of Jules’ Lingala she taught two of the other male nurses to take pulse and temperature readings and mark them on the fly-specked, soggy, paper bed-charts.

The oxygen ran out during a particularly hot spell and in spite of Grant’s agonizing attempts at mouth-to-mouth respiration, three new babies died in a single morning. “I’m through for the day,” he told Miss Kelvin harshly as he stumbled through the desperate noon heat to his room. “If anybody wants a doctor tell them not to call me. I’ll call them.”

An hour later she knocked at his door. He was a third of the way through a bottle of Johnny Walker Red Label. She paid no attention to his defiant invitation to join h i m.

"The man you operated on for the hernia has torn out the stitches. I think he may bleed to death.”

"I said not to call me. I can't do anything.”

"You can try. Doctor,” she said.

"I know' the case, damn it! It’s not a patch-up job. It needs another cut. I should have done it in the first place.”

He made an elaborate, overdisgusted shrug, calling her attention half to the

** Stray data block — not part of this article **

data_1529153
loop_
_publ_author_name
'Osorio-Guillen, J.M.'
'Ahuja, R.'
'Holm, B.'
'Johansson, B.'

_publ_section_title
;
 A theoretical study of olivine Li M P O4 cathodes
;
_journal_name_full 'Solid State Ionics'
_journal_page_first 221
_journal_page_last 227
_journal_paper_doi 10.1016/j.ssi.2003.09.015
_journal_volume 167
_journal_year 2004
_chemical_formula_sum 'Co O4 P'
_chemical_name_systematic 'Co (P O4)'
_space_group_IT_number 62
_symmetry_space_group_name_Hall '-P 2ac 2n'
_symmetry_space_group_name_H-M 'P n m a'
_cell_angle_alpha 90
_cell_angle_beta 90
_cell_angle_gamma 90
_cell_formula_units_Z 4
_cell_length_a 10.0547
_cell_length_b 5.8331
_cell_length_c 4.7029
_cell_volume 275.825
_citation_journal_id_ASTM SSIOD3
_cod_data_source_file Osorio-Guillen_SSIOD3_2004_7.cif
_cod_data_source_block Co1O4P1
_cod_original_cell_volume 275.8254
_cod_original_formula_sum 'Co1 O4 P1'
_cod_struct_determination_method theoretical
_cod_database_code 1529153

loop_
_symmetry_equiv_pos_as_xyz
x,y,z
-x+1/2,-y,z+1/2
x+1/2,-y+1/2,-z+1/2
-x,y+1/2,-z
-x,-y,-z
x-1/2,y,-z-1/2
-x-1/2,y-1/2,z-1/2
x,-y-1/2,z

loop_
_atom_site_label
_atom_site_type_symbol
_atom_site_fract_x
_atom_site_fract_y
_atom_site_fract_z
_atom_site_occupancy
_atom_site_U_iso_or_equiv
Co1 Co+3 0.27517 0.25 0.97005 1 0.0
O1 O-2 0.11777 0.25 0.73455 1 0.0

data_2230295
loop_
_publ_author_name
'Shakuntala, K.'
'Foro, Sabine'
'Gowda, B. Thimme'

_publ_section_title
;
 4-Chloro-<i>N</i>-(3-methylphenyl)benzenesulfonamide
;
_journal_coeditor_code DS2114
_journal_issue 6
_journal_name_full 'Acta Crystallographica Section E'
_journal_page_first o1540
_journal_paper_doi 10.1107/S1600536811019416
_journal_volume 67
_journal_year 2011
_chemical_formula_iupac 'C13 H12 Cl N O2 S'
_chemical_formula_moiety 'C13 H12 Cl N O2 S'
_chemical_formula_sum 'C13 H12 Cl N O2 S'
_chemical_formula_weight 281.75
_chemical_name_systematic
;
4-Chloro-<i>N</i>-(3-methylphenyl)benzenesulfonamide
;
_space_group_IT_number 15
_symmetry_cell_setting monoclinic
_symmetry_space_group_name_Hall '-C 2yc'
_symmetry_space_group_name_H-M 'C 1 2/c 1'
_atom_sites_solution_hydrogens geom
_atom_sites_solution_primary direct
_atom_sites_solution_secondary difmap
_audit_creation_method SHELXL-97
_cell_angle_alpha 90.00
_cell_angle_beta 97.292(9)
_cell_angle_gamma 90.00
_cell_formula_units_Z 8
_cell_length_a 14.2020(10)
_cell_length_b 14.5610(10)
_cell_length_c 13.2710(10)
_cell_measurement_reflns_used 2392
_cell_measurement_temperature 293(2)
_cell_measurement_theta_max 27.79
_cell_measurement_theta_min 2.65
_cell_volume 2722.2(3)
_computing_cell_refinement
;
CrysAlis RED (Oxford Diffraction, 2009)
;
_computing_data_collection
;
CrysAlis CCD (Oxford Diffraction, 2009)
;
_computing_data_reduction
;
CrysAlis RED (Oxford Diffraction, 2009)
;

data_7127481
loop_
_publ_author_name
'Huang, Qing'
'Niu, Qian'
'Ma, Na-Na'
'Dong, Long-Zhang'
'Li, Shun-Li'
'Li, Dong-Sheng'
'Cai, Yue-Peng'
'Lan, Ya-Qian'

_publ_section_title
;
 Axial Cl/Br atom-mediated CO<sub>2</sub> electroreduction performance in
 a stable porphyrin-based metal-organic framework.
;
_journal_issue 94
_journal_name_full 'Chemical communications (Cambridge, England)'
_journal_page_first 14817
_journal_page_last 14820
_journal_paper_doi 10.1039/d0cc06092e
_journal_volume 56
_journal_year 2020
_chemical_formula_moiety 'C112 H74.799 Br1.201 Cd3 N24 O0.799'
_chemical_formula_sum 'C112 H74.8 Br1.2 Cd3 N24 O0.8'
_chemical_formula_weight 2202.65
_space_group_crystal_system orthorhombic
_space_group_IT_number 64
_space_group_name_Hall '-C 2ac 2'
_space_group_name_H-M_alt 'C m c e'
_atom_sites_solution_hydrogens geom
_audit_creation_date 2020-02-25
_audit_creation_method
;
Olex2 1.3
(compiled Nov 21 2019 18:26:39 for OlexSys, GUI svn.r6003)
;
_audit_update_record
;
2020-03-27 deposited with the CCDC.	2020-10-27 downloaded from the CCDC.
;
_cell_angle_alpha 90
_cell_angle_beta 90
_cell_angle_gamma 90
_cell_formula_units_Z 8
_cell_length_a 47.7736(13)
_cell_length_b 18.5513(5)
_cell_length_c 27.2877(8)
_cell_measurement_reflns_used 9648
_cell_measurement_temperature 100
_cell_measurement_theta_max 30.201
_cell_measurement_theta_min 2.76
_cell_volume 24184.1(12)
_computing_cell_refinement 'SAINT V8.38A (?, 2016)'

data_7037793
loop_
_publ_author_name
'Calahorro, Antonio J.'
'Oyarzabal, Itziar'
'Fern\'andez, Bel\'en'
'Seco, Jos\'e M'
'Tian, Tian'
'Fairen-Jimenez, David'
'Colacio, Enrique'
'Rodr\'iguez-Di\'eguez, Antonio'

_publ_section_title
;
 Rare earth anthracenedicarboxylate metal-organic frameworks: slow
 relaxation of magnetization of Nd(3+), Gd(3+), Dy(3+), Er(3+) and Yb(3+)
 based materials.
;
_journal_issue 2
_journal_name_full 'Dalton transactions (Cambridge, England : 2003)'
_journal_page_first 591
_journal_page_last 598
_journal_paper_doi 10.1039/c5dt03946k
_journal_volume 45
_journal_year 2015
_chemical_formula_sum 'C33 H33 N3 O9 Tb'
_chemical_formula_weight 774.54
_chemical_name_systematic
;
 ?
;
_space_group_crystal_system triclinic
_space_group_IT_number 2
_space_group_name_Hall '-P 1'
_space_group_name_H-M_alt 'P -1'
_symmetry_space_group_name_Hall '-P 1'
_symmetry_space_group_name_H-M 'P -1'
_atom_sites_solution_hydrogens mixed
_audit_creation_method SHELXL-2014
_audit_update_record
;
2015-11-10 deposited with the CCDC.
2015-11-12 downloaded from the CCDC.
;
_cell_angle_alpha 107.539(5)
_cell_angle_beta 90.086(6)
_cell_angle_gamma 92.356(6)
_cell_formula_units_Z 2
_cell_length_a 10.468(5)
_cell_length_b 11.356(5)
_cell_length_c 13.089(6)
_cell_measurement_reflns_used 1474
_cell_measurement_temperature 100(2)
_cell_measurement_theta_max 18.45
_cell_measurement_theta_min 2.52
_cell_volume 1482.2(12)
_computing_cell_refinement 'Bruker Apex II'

bottle and half to himself. "Right now 1 couldn’t sharpen a pencil.”

"I’ve sent him to the operating room.” she said. “Come down and tell me what to do.”

Thus she postponed for him the inevitable and tragic moment when every man of medicine must know that through his fault alone, through his avoidable fault, his fault of cowardice or ignorance or self-indulgence or weariness, through his sole, exclusive, and wholly unshared fault a human life that might have been spared has been lost. She made a rather appalling mess of the rather simple operation, but her hands and nerves were good and with his foggy coaching she did bring it off. When it was over he almost said to her, “You got two for the price of one that time." But after all he was in charge and it was best that he retain the authority and self-respect he had been so close to throwing away.